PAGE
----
(Signed) FT. T. Fitch,

F. Peiest.

Schedule, hereinbefore referred to and showing rates of commission to be paid by said Priest to said Fitch for services as agent same, to-wit: For buying, weighing, and loading directly into cars, five cents per bushel; for same service when corn has to first be delivered into crib, six cents per bushel; for buying, shelling and loading corn in bulk,, seven cents; for buying, shelling, sacking and loading, eight cents per bushel.

(Signed.) FT. T. Fitch,

F. Peiest.

On the trial in the court below, the breach alleged was the failure to furnish the money as provided by the' terms of the contract. The defendant demurred to the declaration, and the demurrer was sustained, whereupon the plaintiff brings the cause to this court, and assigns for error, the sustaining the demurrer and the judgment for costs.

*444Messrs. Bunn, Lake & Smith, for the plaintiff in error.

Messrs. Nelson & Roby, for the defendant in error.

Mr. Justice Lawrence

delivered the opinion of the Court:

It is contended in this case, by the counsel for Fitch, that Priest was bound by the contract to furnish money in advance for the purchase of such grain as Fitch might desire to buy. We understand the counsel for Priest to deny this, and to insist that he was bound to provide money only to pay for grain for which Fitch had already contracted. By the express, terms of the contract Priest was to supply and keep supplied the said Fitch with money,” and it was provided the latter shall in no case be required to advance any money himself.” We think it clear Priest was to furnish the money in advance of either purchases or contracts, but we are also of opinion he was in no default until he had been specially notified that money was needed under the contract, or requested to send it, and had failed to do so. The contract can not be construed as requiring that Priest should constantly keep money in the hands of Fitch, but only that he should keep him supplied with whatever might be needed to purchase grain in pursuance of the object of the contract, and Priest could only know this as he might be notified by Fitch. Counsel have only argued the construction of the contract. They make no objection to the technical sufficiency of the declaration, either as to the averment of notice to Price, or in any other respect, and accepting the averment of notice as sufficient, we must hold the declaration to show a good ground of action, and the demurrer improperly sustained. The judgment is reversed and the cause remanded. ■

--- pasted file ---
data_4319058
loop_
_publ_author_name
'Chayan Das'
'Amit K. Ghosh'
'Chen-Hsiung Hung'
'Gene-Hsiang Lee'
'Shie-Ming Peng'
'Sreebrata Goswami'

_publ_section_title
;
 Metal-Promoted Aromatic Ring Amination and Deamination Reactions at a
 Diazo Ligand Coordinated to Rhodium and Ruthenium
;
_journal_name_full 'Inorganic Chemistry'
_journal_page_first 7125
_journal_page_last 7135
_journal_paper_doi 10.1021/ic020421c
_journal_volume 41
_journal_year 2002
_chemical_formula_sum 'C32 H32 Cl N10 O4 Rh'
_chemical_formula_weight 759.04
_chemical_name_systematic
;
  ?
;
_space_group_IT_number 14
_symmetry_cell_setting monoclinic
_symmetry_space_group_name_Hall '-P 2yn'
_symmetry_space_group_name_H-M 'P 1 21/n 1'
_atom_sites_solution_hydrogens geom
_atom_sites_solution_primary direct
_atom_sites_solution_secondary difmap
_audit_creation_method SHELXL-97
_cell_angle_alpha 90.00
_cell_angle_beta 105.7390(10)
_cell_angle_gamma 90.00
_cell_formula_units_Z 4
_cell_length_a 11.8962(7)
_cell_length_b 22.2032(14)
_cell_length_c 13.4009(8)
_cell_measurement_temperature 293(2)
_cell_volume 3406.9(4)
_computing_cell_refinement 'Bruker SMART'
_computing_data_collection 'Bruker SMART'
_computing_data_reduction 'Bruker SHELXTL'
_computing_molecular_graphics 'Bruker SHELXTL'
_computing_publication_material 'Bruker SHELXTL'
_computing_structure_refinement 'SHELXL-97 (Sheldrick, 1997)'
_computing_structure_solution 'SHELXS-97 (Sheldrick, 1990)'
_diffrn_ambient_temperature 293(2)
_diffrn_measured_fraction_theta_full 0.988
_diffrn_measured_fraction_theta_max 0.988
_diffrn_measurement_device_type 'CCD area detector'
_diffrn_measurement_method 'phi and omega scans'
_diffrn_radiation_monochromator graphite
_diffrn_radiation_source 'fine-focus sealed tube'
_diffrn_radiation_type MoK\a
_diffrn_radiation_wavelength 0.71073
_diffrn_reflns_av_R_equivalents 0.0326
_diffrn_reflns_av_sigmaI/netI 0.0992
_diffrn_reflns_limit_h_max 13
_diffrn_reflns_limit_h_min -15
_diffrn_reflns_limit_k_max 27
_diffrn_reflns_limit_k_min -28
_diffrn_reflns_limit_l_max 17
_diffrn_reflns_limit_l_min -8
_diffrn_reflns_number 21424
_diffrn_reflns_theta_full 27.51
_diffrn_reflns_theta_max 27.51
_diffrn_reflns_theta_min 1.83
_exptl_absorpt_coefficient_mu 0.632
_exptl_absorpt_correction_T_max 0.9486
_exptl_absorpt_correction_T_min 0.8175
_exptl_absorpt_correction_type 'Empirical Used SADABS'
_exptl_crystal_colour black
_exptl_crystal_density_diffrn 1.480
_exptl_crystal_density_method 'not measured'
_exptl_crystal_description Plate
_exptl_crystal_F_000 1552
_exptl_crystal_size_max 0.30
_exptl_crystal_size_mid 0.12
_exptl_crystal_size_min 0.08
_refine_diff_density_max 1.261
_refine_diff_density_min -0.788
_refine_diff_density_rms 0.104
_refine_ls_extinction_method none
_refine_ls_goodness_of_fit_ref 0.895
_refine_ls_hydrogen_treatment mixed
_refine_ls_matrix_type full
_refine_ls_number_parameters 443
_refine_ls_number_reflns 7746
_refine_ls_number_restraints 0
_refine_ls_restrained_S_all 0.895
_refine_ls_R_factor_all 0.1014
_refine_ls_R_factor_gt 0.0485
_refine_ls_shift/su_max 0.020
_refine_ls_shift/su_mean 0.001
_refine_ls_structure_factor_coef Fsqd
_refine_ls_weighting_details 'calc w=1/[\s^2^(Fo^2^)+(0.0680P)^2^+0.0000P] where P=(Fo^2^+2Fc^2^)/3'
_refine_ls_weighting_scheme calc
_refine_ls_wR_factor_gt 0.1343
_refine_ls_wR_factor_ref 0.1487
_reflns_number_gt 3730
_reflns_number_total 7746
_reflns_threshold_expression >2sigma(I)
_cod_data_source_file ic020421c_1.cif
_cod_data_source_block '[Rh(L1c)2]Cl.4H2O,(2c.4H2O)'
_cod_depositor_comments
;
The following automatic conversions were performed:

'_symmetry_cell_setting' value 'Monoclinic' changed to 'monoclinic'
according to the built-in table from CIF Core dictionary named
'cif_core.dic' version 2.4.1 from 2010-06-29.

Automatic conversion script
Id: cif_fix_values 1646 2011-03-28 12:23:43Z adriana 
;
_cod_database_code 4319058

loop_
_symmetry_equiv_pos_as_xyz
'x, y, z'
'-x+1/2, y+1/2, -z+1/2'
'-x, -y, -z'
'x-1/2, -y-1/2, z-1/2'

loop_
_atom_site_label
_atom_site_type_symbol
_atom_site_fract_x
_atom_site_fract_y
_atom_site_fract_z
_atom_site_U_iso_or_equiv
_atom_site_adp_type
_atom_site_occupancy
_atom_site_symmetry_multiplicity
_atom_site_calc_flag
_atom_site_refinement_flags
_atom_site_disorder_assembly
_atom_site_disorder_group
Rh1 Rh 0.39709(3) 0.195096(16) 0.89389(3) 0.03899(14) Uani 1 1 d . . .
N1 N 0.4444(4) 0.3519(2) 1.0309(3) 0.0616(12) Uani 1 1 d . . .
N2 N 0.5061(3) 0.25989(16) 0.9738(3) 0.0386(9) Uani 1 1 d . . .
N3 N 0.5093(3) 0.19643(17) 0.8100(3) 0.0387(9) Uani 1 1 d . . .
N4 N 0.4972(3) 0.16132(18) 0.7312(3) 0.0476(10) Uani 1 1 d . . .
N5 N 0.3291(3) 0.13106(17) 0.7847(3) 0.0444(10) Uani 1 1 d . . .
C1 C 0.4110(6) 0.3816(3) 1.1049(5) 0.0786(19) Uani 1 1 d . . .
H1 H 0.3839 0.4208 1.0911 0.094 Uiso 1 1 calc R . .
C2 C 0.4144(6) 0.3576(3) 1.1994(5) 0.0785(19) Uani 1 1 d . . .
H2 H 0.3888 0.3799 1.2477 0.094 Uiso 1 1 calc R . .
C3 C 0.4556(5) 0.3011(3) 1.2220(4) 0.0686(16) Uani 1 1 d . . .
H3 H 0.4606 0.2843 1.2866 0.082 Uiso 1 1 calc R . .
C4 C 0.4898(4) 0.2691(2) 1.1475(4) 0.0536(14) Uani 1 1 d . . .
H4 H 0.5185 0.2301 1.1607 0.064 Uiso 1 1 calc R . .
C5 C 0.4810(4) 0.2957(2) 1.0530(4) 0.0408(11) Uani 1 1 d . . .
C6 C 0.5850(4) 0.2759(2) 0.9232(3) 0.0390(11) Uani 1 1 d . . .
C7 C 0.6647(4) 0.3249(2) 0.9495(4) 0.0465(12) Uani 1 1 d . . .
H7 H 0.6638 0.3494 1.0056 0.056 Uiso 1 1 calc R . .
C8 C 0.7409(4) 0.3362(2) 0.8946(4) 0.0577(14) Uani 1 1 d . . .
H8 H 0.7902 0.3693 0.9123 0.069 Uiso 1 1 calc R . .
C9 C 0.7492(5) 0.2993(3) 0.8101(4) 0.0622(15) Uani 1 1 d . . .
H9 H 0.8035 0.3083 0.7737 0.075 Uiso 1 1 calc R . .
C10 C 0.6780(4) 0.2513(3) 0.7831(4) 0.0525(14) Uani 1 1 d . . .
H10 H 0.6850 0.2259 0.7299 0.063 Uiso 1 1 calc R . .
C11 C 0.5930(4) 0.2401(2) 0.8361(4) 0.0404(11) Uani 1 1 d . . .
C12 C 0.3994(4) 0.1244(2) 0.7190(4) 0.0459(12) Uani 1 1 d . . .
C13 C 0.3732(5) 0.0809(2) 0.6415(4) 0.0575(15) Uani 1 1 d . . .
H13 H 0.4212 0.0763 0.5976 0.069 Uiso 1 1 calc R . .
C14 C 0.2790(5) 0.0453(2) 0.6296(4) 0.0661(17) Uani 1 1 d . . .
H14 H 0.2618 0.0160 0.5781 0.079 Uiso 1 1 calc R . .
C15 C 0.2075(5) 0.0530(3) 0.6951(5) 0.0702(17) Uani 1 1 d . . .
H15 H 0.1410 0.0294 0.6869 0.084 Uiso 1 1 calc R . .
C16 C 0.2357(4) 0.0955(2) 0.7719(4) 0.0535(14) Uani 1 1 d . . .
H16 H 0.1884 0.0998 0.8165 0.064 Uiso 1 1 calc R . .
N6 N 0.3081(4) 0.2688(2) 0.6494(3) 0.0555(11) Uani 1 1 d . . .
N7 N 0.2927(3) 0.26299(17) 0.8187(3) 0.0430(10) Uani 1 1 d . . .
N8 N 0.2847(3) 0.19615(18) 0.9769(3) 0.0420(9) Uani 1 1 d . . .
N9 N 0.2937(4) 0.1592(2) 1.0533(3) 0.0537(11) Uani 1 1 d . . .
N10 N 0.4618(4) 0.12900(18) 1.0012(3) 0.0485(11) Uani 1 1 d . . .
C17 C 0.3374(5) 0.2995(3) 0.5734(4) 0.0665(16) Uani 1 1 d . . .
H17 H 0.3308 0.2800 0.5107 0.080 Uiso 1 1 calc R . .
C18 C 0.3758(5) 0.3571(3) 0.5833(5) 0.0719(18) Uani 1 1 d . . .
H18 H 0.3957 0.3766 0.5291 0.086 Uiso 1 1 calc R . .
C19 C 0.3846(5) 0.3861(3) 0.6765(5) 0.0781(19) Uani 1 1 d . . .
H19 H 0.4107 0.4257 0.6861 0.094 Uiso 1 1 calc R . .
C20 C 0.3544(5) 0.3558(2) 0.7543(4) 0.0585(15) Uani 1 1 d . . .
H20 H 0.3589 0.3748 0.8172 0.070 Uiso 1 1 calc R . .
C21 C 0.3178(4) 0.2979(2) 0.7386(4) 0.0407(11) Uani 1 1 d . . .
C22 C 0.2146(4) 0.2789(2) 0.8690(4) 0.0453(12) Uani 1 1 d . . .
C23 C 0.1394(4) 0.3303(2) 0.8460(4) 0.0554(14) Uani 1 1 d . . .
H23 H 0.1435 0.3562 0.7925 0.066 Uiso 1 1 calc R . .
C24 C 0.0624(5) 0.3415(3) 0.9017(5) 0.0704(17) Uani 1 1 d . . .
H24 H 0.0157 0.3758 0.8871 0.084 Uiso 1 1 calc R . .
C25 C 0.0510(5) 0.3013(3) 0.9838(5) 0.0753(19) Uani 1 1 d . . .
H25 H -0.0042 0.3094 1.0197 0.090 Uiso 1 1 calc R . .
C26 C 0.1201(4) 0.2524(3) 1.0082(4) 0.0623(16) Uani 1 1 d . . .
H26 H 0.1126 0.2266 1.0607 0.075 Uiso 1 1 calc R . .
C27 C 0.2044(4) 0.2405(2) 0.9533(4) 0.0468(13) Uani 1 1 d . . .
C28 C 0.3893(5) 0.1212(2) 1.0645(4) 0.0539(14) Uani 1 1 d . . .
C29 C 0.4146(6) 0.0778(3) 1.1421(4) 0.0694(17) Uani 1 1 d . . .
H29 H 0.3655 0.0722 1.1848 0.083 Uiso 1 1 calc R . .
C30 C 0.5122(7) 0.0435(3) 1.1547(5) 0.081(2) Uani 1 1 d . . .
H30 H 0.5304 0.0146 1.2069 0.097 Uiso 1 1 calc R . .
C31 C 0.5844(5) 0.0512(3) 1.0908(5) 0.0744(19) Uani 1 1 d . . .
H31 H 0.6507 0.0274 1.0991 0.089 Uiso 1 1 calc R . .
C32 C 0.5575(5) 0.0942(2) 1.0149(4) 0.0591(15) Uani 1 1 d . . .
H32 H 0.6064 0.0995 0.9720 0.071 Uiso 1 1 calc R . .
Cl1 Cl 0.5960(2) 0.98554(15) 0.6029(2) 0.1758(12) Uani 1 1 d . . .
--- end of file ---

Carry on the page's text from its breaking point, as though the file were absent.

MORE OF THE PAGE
Judgment reversed.